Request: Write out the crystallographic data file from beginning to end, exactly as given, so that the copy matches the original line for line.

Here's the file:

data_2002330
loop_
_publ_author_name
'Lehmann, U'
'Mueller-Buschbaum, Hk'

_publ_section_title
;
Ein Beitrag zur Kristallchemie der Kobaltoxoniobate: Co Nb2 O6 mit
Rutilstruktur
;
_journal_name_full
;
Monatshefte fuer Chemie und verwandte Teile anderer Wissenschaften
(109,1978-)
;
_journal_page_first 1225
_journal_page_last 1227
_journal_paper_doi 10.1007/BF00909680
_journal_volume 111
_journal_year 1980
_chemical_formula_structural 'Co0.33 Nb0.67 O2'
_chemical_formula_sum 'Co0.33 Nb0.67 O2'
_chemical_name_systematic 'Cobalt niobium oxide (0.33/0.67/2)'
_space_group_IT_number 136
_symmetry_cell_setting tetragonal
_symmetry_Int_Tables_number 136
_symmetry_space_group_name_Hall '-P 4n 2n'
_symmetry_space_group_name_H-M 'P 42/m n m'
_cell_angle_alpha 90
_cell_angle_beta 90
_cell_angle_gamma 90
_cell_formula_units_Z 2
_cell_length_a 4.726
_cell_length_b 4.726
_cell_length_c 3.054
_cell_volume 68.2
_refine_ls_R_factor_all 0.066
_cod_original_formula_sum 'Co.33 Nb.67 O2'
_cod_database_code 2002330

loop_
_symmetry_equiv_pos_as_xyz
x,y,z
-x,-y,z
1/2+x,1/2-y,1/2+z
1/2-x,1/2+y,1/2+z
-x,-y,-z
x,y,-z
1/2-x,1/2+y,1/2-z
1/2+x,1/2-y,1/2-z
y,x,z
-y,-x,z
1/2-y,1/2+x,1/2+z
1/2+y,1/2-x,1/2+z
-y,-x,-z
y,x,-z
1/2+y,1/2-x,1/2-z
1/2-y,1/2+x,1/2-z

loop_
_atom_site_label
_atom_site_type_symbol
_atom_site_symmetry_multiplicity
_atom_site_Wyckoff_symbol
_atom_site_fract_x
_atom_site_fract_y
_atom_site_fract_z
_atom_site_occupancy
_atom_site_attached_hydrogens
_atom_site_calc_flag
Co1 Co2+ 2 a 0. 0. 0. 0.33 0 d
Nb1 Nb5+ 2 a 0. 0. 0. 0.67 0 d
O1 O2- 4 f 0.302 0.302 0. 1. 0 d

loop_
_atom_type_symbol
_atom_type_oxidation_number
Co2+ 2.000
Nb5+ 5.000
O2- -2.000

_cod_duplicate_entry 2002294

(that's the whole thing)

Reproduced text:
data_2002330
loop_
_publ_author_name
'Lehmann, U'
'Mueller-Buschbaum, Hk'

_publ_section_title
;
Ein Beitrag zur Kristallchemie der Kobaltoxoniobate: Co Nb2 O6 mit
Rutilstruktur
;
_journal_name_full
;
Monatshefte fuer Chemie und verwandte Teile anderer Wissenschaften
(109,1978-)
;
_journal_page_first 1225
_journal_page_last 1227
_journal_paper_doi 10.1007/BF00909680
_journal_volume 111
_journal_year 1980
_chemical_formula_structural 'Co0.33 Nb0.67 O2'
_chemical_formula_sum 'Co0.33 Nb0.67 O2'
_chemical_name_systematic 'Cobalt niobium oxide (0.33/0.67/2)'
_space_group_IT_number 136
_symmetry_cell_setting tetragonal
_symmetry_Int_Tables_number 136
_symmetry_space_group_name_Hall '-P 4n 2n'
_symmetry_space_group_name_H-M 'P 42/m n m'
_cell_angle_alpha 90
_cell_angle_beta 90
_cell_angle_gamma 90
_cell_formula_units_Z 2
_cell_length_a 4.726
_cell_length_b 4.726
_cell_length_c 3.054
_cell_volume 68.2
_refine_ls_R_factor_all 0.066
_cod_original_formula_sum 'Co.33 Nb.67 O2'
_cod_database_code 2002330

loop_
_symmetry_equiv_pos_as_xyz
x,y,z
-x,-y,z
1/2+x,1/2-y,1/2+z
1/2-x,1/2+y,1/2+z
-x,-y,-z
x,y,-z
1/2-x,1/2+y,1/2-z
1/2+x,1/2-y,1/2-z
y,x,z
-y,-x,z
1/2-y,1/2+x,1/2+z
1/2+y,1/2-x,1/2+z
-y,-x,-z
y,x,-z
1/2+y,1/2-x,1/2-z
1/2-y,1/2+x,1/2-z

loop_
_atom_site_label
_atom_site_type_symbol
_atom_site_symmetry_multiplicity
_atom_site_Wyckoff_symbol
_atom_site_fract_x
_atom_site_fract_y
_atom_site_fract_z
_atom_site_occupancy
_atom_site_attached_hydrogens
_atom_site_calc_flag
Co1 Co2+ 2 a 0. 0. 0. 0.33 0 d
Nb1 Nb5+ 2 a 0. 0. 0. 0.67 0 d
O1 O2- 4 f 0.302 0.302 0. 1. 0 d

loop_
_atom_type_symbol
_atom_type_oxidation_number
Co2+ 2.000
Nb5+ 5.000
O2- -2.000

_cod_duplicate_entry 2002294